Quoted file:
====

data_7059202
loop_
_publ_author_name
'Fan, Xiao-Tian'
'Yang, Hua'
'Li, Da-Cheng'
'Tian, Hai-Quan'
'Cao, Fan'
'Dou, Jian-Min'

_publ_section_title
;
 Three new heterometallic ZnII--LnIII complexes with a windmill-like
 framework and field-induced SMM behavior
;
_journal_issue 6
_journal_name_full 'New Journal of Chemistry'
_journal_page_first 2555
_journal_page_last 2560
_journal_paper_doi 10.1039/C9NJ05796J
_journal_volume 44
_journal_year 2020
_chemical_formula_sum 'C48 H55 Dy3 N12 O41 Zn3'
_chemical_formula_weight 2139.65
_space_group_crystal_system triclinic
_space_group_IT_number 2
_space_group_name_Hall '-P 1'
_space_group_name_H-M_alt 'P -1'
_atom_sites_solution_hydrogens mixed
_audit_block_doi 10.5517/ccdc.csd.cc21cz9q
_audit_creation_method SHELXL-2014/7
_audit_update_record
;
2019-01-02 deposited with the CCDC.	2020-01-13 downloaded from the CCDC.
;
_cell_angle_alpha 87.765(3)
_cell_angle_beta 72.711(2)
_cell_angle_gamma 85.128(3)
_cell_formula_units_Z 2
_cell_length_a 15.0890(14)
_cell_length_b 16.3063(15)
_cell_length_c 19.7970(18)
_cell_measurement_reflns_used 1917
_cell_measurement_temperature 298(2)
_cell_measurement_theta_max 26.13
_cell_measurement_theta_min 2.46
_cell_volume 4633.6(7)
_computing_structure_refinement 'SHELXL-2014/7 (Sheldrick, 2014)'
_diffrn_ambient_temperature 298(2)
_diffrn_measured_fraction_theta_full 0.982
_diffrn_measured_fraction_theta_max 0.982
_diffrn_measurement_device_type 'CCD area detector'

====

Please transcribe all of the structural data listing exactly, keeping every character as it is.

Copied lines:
data_7059202
loop_
_publ_author_name
'Fan, Xiao-Tian'
'Yang, Hua'
'Li, Da-Cheng'
'Tian, Hai-Quan'
'Cao, Fan'
'Dou, Jian-Min'

_publ_section_title
;
 Three new heterometallic ZnII--LnIII complexes with a windmill-like
 framework and field-induced SMM behavior
;
_journal_issue 6
_journal_name_full 'New Journal of Chemistry'
_journal_page_first 2555
_journal_page_last 2560
_journal_paper_doi 10.1039/C9NJ05796J
_journal_volume 44
_journal_year 2020
_chemical_formula_sum 'C48 H55 Dy3 N12 O41 Zn3'
_chemical_formula_weight 2139.65
_space_group_crystal_system triclinic
_space_group_IT_number 2
_space_group_name_Hall '-P 1'
_space_group_name_H-M_alt 'P -1'
_atom_sites_solution_hydrogens mixed
_audit_block_doi 10.5517/ccdc.csd.cc21cz9q
_audit_creation_method SHELXL-2014/7
_audit_update_record
;
2019-01-02 deposited with the CCDC.	2020-01-13 downloaded from the CCDC.
;
_cell_angle_alpha 87.765(3)
_cell_angle_beta 72.711(2)
_cell_angle_gamma 85.128(3)
_cell_formula_units_Z 2
_cell_length_a 15.0890(14)
_cell_length_b 16.3063(15)
_cell_length_c 19.7970(18)
_cell_measurement_reflns_used 1917
_cell_measurement_temperature 298(2)
_cell_measurement_theta_max 26.13
_cell_measurement_theta_min 2.46
_cell_volume 4633.6(7)
_computing_structure_refinement 'SHELXL-2014/7 (Sheldrick, 2014)'
_diffrn_ambient_temperature 298(2)
_diffrn_measured_fraction_theta_full 0.982
_diffrn_measured_fraction_theta_max 0.982
_diffrn_measurement_device_type 'CCD area detector'